The Sixth Circuit has clarified what constitutes “prior express consent” in connection with debt collection. In Hill v. Homeward Residential, Inc.,  File No. 15a0201p.06, 2015 U.S. App. LEXIS 14703 (6th Cir. Aug. 21, 2015) the consumer sued its mortgage company under the TCPA for calls made to his cell phone.  The question presented to the court was whether Hill provided Homeward Residential with prior express consent.  The debt at issue was originated by another mortgage company and in connection with obtaining the mortgage, Hill provided a home number and a work number.  Ultimately, the home line was cancelled and the mortgage was transferred to Homeward Residential.  Over the course of his dealings with Homeward Residential, Hill provided his cell number on a number of occasions, including: (1) by notifying Homeward Residential that his primary phone number had changed and providing his cell number; (2) by listing his cell number on the loan modification documents; and (3) by listing his cell number on a number of loss mitigation documents.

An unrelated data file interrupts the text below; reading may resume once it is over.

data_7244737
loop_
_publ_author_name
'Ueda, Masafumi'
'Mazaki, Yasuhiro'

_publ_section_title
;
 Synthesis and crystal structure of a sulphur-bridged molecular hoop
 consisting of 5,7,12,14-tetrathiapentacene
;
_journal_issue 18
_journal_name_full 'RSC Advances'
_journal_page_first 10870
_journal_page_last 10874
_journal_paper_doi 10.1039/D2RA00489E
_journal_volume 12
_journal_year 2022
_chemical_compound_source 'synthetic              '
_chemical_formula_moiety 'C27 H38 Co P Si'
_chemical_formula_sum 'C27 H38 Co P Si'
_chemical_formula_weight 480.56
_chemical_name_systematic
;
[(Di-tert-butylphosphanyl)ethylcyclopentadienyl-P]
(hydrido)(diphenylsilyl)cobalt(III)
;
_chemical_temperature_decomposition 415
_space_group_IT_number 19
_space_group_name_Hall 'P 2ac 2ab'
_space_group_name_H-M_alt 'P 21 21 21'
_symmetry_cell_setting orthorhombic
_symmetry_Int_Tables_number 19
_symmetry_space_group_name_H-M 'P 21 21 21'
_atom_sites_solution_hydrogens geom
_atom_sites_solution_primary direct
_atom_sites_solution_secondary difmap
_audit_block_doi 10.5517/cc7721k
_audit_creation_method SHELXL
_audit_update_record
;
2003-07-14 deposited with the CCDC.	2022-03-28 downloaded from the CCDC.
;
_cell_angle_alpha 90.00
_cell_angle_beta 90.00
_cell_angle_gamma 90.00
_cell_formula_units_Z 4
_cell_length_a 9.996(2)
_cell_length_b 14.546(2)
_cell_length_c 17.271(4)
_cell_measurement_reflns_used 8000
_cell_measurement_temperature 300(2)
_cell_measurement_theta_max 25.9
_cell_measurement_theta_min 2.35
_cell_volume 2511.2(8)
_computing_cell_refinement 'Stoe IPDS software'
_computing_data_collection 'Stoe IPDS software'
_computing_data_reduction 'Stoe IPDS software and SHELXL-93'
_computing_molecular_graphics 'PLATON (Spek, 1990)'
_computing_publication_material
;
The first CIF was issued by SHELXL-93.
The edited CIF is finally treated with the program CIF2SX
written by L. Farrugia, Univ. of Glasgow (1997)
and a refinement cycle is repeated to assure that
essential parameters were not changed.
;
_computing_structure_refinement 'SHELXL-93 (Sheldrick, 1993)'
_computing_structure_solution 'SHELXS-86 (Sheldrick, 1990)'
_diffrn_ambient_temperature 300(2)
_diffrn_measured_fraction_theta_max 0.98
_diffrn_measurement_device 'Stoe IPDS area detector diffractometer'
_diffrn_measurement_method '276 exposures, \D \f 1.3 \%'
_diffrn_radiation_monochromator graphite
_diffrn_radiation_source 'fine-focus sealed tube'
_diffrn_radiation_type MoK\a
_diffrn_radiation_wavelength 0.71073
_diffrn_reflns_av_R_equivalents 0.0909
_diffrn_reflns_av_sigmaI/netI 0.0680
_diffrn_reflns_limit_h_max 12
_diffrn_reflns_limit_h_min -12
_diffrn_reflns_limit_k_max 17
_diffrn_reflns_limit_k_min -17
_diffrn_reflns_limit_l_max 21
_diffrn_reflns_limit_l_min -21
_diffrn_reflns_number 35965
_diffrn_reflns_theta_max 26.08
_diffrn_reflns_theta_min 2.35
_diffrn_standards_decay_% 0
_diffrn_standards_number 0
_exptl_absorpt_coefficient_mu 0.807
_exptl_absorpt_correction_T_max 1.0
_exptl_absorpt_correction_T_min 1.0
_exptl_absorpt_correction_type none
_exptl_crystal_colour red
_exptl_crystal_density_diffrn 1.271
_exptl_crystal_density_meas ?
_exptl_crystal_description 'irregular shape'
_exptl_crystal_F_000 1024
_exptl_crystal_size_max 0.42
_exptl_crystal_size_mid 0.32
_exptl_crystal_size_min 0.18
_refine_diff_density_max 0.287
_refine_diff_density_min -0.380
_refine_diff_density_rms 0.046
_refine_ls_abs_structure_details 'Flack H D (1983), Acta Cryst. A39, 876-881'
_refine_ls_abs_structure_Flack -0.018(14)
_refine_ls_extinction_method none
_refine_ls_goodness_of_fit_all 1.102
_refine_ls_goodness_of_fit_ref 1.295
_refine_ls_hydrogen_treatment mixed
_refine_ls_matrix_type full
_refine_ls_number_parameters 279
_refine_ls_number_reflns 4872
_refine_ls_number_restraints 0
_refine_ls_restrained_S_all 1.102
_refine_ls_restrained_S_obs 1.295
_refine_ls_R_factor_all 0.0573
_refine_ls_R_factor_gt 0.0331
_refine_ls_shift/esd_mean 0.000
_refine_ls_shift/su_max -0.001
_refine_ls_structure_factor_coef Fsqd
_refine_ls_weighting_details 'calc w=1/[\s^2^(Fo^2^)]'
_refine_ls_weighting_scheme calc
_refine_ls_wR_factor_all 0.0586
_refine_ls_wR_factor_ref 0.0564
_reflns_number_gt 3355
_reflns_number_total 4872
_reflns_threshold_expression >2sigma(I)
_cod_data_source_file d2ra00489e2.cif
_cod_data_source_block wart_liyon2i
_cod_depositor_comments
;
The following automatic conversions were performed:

The court determined that Hill provided prior express consent.  The court additionally endorsed the FCC’s clarification of prior express consent in the debt context and the trial court’s jury instruction on the same which read as follows:

“’Prior express consent’ means that before Defendant made a call to Plaintiff’s cellular telephone number, Plaintiff had given an invitation or permission receive calls to that number.

Autodialed and prerecorded message calls to wireless numbers that are provided by the called party to a creditor in connection with an existing debt are permissible as calls made with the ‘prior express consent’ of the called party.”

In doing so, the court noted consent does not have to be given at the outset of the transaction, but can be provided during the transaction.  Therefore, any “autodialed and prerecorded message calls to wireless numbers provided by the called party in connection with an existing debt are made with the ‘prior express consent’ of the called party.” Slip Op. at 7 (internal citations omitted).  Importantly, the court also held that the debtor does not have to give his consent to automated calls specifically and general consent to being called on the cell phone will suffice.